We don’t remove activities or make kids sit out of activities unless doing so is absolutely necessary. Removing a camper from an activity is punitive; it makes them feel ashamed. However, if you have exhausted all other options and the behavior persists, it may be a good idea to address the specific behavior right before the preferred activity. Setting your expectations at the activity the camper loves and enjoys can encourage them to practice desired behaviors in a positive way. Whenever you see the desired outcome from the camper, praise them, point it out in specific terms. "Johnny, you did great!" does not mean anything compared to "Johnny, I’m really proud of the way you waited in line patiently for the slide with your hands at your sides and having kind conversations with your friends." The second example can be used to teach the skill of waiting in line, and then you can work on transferring the acquired skill to other areas of camp.
Passing It up/Passing It on
Working with campers who have behavior issues daily can be an exhausting task. As camp directors, counselors, and other staff, we rely on each other to ease the burden and work toward great outcomes. We follow a model to "pass it on" or "pass it up." Passing it on refers to a horizontal shift from counselor to co-counselor — in other words, tag-teaming — to try and tackle a need. Passing it up means involving directors and/or other decision-makers at camp. This is particularly useful when safety is a concern or if the camper is negatively impacting those in their group.
Why Inclusion at Camp?
Inclusion at camp can be the reason a child has the best summer of their life. Allowing the camper who has had behavioral challenges or needs a chance to shine in your environment ensures they at least get a shot at a positive camp experience. Inclusion opens doors for families who feel their child hasn’t been given a fair shake because of something they struggle with.
It is true not all settings are appropriate for all campers. Some needs can’t be met at all facilities and locations. Regardless of that, the effort on the front end before the summer to discern what you can and cannot accommodate, and the effort during the summer to communicate with families what is happening, sets all parties up for success.
The first year of any new implementation can be a struggle. It for sure has bumps in the road. When thinking about the information your camp collects on enrolling campers, consider adding questions about functioning, following routines, and independence. It is also good to ask if there are supports in school. This information isn’t to tell the camper they can’t come, but rather an opportunity for dialogue between camp and family. Parent interviews are the best pre-summer tool I have. They open the door for partnership, growth together, solid understanding of camper needs, and sometimes collaboration with highly trained professionals in complementary fields. In one case, parent-provided information led to a behavior therapist attending camp with a camper. The therapist maintained constant contact with the camp’s inclusion specialist to ensure the best possible outcome for the camper.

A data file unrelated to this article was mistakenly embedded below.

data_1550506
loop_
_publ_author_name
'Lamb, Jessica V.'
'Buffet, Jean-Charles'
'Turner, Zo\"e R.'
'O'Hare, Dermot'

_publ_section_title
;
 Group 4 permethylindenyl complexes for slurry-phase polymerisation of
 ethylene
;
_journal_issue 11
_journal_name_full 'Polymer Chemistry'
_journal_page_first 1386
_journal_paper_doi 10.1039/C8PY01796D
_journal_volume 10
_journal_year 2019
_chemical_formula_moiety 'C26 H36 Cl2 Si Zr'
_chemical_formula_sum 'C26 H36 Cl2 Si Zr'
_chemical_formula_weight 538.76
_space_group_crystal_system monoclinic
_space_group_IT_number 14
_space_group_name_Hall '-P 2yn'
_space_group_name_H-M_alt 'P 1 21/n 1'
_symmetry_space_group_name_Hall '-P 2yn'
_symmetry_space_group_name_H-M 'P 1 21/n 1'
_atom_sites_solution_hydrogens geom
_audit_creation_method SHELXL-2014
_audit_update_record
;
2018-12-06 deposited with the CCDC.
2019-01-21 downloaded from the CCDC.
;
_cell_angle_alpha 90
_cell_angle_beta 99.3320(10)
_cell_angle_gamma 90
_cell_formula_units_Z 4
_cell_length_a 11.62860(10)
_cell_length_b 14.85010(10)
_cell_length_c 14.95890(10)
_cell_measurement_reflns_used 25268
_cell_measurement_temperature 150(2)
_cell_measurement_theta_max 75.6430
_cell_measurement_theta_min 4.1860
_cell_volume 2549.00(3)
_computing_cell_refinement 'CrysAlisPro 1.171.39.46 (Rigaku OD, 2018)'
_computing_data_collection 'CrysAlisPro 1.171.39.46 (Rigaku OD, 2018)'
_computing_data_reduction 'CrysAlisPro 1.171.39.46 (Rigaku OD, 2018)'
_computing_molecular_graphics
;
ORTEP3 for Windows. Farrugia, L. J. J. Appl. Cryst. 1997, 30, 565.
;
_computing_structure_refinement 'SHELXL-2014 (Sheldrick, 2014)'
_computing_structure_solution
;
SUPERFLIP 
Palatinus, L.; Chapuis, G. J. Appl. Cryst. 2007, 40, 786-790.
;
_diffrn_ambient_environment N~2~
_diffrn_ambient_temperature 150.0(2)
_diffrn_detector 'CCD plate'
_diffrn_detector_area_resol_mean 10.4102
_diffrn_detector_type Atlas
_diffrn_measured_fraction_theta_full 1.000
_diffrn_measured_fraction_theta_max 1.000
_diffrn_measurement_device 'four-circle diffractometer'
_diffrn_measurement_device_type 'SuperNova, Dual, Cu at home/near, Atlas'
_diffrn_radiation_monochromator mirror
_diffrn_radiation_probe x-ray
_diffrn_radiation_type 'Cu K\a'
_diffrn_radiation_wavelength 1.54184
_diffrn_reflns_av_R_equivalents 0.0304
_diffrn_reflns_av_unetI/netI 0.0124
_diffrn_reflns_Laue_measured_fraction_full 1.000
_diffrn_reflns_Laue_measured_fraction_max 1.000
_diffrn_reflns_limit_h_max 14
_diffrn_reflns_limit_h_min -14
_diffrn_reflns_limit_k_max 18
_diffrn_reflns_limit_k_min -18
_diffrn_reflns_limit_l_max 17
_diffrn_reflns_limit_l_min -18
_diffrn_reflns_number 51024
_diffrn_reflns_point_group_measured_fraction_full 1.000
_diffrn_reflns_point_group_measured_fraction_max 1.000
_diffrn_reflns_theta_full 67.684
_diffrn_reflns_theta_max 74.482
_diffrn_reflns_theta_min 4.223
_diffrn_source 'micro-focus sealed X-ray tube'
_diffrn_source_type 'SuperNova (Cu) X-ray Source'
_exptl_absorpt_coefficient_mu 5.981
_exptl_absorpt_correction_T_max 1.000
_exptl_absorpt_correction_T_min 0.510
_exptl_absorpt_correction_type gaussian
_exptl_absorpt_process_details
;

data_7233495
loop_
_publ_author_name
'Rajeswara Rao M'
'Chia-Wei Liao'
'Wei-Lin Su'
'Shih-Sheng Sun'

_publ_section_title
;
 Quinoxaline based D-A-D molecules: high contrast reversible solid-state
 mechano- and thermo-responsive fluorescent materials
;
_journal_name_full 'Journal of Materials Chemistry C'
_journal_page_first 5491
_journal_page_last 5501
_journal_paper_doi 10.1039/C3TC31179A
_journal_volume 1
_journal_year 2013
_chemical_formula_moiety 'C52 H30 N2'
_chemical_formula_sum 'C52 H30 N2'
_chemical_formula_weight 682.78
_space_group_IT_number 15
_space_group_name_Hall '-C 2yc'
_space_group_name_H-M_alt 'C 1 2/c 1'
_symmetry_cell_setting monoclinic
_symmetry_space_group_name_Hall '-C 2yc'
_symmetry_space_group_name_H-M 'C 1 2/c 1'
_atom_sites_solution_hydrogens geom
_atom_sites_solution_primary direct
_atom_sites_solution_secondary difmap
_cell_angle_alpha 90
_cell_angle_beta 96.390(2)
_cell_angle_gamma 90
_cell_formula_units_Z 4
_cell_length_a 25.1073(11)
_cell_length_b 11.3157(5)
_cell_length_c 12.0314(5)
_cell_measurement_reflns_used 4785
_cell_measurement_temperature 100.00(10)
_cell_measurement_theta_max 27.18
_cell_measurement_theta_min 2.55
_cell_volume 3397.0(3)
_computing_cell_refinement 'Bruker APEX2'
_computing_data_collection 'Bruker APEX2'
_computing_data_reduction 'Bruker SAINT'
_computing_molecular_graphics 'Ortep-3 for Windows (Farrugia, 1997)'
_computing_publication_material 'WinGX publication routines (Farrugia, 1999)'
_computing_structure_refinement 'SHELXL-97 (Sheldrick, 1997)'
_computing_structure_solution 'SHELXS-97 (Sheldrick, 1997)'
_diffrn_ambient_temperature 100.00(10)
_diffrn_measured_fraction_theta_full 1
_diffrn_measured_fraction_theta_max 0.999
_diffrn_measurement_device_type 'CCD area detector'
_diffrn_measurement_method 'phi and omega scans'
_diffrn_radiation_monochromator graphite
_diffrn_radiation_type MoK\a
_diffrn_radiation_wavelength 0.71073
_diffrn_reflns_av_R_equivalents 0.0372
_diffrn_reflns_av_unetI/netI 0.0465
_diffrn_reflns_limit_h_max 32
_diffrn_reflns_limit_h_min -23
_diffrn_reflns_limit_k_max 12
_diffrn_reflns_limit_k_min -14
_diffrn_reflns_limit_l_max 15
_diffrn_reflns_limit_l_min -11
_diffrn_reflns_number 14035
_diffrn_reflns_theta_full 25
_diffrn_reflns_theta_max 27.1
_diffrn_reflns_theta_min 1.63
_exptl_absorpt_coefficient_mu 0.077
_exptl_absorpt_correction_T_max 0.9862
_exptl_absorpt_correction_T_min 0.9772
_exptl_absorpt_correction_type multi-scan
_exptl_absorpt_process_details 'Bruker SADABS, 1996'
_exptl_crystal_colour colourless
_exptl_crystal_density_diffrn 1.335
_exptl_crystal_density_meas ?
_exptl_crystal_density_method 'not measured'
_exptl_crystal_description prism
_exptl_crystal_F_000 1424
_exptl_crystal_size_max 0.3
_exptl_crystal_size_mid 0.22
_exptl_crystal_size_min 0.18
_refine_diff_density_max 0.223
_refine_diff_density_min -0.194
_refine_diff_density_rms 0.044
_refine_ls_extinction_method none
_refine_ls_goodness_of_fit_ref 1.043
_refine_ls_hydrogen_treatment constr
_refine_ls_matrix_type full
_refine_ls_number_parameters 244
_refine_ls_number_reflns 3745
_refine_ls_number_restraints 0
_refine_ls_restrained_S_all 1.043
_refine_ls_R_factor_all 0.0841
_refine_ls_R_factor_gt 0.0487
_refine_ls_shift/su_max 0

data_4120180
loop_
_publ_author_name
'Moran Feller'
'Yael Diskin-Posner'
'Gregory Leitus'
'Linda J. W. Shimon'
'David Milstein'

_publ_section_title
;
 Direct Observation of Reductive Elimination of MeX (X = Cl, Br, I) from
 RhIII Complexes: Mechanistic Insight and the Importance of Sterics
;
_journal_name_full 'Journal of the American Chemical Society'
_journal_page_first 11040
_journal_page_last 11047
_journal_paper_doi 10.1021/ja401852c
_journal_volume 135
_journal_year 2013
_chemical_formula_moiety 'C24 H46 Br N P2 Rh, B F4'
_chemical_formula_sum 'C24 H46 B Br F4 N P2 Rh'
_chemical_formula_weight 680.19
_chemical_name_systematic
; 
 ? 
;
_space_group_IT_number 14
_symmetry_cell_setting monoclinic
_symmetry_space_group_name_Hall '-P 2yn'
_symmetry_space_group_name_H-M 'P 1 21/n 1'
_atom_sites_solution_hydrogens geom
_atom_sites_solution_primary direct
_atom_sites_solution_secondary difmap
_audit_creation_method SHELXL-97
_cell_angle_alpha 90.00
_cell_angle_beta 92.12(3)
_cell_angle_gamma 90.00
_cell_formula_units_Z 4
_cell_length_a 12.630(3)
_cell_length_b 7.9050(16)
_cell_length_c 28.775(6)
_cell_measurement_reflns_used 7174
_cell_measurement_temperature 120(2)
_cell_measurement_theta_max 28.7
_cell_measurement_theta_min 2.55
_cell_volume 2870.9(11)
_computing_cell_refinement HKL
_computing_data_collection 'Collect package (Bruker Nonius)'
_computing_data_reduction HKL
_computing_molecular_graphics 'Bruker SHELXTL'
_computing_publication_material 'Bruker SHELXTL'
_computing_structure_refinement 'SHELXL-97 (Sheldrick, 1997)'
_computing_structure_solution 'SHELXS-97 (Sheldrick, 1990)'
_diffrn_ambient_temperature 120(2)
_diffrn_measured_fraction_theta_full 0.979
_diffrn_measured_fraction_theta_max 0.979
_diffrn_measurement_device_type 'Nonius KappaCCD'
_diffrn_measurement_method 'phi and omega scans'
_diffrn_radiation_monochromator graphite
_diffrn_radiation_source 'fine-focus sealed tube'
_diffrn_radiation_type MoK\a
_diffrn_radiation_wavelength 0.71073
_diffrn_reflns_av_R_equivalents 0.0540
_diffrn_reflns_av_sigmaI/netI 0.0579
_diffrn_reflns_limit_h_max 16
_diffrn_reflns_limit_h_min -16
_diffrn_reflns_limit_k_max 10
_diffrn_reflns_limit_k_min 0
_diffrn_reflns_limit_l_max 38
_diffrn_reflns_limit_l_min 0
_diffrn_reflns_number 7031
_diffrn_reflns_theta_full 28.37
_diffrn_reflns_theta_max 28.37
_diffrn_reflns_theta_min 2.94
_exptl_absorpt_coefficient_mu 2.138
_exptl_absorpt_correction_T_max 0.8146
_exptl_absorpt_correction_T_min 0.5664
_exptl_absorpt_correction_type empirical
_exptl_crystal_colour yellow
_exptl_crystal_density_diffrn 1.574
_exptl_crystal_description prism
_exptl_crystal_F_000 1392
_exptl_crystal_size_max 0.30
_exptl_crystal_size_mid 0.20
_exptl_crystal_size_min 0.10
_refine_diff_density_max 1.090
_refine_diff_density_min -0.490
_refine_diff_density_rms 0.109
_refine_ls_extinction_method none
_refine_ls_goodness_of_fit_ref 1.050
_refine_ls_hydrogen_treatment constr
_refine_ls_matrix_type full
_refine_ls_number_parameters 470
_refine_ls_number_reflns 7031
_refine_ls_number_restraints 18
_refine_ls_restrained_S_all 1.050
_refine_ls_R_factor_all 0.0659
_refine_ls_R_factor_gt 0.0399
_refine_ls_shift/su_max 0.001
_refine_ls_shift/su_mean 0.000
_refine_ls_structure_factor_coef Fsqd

The inclusion specialist position was widely accepted and used across camp this past summer. Staff came to me with questions about specific campers in their groups and how activities could be improved for their kids. Other directors partnered with me for weekly meetings to discuss any needs that were showing up in their groups or areas. Moving forward, I will be scheduled into every age level for activity periods to be more intentional with the campers to model positive outcomes.
Camp teams are made up of fantastic child specialists who want to see the best for the children who come to their camps. The inclusion specialist can be the point person for implementing data collection on campers, intervening in moments of camper upset, and having difficult conversations with families and campers. Overall, the whole camp benefits and the pull that behaviors can present is lowered.
Each child is different, so each child needs something different. If we operate with the "our kids" idea to create, plan, and implement camp, then we can provide one of the best developmental experiences for each child possible.
Matt is the inclusion specialist at Banner Day Camp in Lake Forest, Illinois. This will be his 11th year on staff there. During the year, Matt is a special education teacher and water polo coach in Skokie, IL. He will be finishing his master’s degree in Multicultural Education in the fall. Any questions can be sent to email@example.com.